Bang, crunch, freeze and the multiverse — Some of the things we overheard at Stephen Hawking's 70th birthday conference did make us wonder whether I hadn't got the wrong building and stumbled in on a sci-fi convention. "The state of the multiverse". "The Universe is simple but strange". "The future for intelligent life is potentially infinite". And — excuse me — "the Big Bang was just the decay of our parent vacuum"?! You can also listen to the accompanying podcast.
Are you reading this page because you decided to or because you were destined to from the start of time? Plus shares Mick's sentiment that we are free to do what we want, any old time. But what does physics and mathematics have to say about free will? In one of our most mind-bending yet enjoyable investigations (published in January this year), we spoke to philosopher of physics Jeremy Butterfield, quantum physicist Anton Zeilinger, cosmologist and mathematician George Ellis and mathematician John Conway to find out more.
Freedom and physics — Most of us think that we have the capacity to act freely. Our sense of morality, our legal system, our whole culture is based on the idea that there is such a thing as free will. It's embarrassing then that classical physics seems to tell a different story. And what does quantum theory have to say about free will?
Free, from top to bottom? — A traditional view of science holds that every system — including ourselves — is no more than the sum of its parts. To understand it, all you have to do is take it apart and see what's happening to the smallest constituents. But the mathematician and cosmologist George Ellis disagrees. He believes that complexity can arise from simple components and physical effects can have non-physical causes, opening a door for our free will to make a difference in a physical world.
John Conway: discovering free will (part I) — On August 19, 2004, John Conway was standing with his friend Simon Kochen at the blackboard in Kochen’s office in Princeton. They had been trying to understand a thought experiment involving quantum physics and relativity. What they discovered, and how they described it, created one of the most controversial theorems of their careers: The Free Will Theorem.
John Conway: discovering free will (part II) — In this, the second part of our interview, John Conway explains how the Kochen-Specker Theorem from 1965 not only seemed to explain the EPR Paradox, it also provided the first hint of Conway and Kochen's Free Will Theorem.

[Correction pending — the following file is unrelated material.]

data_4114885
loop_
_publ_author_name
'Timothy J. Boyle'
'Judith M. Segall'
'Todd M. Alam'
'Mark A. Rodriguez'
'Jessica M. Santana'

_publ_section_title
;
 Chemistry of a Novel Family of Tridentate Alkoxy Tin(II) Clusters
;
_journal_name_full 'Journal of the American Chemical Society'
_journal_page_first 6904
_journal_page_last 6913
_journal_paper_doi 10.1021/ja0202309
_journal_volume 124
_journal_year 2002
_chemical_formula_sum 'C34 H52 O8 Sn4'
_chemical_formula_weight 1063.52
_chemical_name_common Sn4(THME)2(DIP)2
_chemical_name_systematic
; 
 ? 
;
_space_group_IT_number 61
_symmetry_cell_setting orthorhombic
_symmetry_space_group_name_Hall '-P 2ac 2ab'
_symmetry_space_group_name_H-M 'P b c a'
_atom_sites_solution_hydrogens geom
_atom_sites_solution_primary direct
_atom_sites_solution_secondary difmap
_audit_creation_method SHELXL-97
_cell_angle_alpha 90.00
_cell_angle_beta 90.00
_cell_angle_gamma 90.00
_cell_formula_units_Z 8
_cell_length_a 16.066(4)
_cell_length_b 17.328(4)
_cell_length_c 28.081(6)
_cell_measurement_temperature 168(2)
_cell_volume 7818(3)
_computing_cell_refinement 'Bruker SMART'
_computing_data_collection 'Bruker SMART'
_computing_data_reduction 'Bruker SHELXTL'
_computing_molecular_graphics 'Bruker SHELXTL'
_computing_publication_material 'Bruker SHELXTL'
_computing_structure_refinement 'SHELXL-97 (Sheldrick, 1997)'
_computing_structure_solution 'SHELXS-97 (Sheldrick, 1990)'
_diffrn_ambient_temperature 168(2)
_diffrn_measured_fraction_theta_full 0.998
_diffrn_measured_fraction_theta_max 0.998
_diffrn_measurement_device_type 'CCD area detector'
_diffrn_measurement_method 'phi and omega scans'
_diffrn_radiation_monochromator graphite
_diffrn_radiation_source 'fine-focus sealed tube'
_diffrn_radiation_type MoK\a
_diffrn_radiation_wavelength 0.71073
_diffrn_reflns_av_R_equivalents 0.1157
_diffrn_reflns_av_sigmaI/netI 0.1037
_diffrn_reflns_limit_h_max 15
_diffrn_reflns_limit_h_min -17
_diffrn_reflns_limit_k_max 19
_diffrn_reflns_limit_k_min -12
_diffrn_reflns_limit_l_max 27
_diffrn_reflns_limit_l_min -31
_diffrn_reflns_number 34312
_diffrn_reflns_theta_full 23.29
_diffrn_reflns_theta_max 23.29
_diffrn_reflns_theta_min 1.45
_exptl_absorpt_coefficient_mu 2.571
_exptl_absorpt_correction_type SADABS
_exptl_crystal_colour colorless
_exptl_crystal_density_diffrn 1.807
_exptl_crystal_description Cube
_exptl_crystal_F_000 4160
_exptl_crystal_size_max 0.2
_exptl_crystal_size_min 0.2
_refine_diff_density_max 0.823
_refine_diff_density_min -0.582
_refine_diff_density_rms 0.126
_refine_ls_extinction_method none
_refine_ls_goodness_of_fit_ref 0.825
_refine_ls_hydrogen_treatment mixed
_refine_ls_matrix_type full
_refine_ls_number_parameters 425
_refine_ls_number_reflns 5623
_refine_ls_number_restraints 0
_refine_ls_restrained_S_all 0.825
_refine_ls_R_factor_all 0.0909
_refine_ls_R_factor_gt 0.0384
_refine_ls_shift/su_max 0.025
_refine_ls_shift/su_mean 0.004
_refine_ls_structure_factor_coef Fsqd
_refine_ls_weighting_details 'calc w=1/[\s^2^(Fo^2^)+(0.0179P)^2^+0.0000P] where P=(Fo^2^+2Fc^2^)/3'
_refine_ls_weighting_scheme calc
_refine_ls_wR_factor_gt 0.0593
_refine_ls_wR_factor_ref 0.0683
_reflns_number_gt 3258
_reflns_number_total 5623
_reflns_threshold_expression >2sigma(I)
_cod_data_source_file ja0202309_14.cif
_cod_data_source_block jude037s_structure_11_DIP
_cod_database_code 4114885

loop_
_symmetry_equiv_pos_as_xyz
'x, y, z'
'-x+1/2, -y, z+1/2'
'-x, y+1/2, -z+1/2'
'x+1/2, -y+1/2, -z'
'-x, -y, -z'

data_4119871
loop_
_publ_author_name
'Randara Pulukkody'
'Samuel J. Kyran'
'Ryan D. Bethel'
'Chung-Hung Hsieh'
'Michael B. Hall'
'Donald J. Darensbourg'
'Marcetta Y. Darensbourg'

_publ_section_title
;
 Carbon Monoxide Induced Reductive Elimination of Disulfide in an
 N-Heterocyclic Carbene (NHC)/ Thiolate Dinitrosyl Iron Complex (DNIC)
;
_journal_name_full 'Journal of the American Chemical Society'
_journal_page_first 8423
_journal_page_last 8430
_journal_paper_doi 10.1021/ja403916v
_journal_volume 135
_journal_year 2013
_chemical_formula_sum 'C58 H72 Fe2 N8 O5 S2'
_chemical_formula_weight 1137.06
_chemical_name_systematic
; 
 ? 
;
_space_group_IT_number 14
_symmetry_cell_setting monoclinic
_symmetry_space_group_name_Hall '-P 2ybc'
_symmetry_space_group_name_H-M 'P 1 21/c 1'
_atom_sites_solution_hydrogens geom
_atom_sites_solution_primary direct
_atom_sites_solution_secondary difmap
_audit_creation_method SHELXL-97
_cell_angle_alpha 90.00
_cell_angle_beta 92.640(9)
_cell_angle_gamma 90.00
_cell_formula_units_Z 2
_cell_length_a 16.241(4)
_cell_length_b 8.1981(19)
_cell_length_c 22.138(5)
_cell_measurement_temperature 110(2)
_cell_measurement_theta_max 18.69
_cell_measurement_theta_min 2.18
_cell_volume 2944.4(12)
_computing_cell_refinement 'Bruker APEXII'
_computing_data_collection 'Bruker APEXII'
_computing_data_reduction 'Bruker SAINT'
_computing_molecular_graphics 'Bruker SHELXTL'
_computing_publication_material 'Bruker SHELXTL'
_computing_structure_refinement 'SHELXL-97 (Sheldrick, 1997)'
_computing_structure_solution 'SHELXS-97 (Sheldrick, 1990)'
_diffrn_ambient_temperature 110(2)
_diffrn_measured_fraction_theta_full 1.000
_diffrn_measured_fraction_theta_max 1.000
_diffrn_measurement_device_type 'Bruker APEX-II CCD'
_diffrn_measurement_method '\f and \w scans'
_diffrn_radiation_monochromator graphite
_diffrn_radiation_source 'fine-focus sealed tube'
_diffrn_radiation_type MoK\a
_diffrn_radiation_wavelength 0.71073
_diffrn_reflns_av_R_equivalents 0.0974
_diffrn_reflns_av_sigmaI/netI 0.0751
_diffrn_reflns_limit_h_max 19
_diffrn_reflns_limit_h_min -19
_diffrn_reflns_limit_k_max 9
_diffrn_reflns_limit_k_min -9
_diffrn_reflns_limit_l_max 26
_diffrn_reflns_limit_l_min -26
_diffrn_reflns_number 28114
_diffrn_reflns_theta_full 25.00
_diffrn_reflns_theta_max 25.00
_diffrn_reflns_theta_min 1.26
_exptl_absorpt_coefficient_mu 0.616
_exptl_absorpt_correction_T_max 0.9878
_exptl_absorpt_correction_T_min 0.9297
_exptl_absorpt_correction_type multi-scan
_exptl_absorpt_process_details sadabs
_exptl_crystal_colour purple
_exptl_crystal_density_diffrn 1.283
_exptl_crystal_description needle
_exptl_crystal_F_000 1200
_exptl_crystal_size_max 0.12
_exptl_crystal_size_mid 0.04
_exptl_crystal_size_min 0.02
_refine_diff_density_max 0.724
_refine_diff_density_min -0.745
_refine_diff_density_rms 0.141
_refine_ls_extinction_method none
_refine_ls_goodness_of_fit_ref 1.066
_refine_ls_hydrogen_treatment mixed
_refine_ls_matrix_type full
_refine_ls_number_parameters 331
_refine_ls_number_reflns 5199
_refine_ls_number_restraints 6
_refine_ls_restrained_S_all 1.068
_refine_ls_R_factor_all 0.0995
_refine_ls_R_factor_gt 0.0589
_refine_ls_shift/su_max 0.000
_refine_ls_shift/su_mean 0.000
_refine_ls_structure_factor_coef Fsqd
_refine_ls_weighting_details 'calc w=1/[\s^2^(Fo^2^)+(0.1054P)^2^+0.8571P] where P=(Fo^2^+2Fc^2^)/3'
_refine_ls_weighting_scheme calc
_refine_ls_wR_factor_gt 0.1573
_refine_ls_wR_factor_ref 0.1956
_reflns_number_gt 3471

The previous games have also all been based on real life problems – designing a bus or electricity network or searching for the best car itinerary in partnership with transport or electricity companies – and solving them usually takes several months of work.
This year's game is to decide how best to use your limited resources of firefighters and equipment to fight fires and minimise their damage across the whole of Siberia. This huge region is broken up into cells defined by latitude and longitude, so these vary in size as well as the their level of population and landscape. There are mathematical descriptions of the ways the fires start, spread and the damage they cause as well as for modelling your firefighting capacities and the way they can combat the fires. Your job is to decide how to distribute your firefighters and specially equipped planes and then estimate the cost from damage from the fires in one summer, the cost of your firefighting strategy and the probability that your strategy to keep costs to this level will work.
And there's not only mathematical glory and the gratitude of Siberia on offer, there's also up to 500 Euros in prizes for the winners. You can find the details of this year's competition here and download the data. Good luck!
To get you thinking about how you can mathematically model fires, read our article Matrix: Simulating the world Part II about simulating the spread of forest fires using cellular automata.. The example below has either bare earth (grey squares) or trees (green squares), with squares turning green as new trees grow. Tree's catch fire (and their squares turn orange) as a result of lightning strike and the fire spreads to all adjoining squares with trees.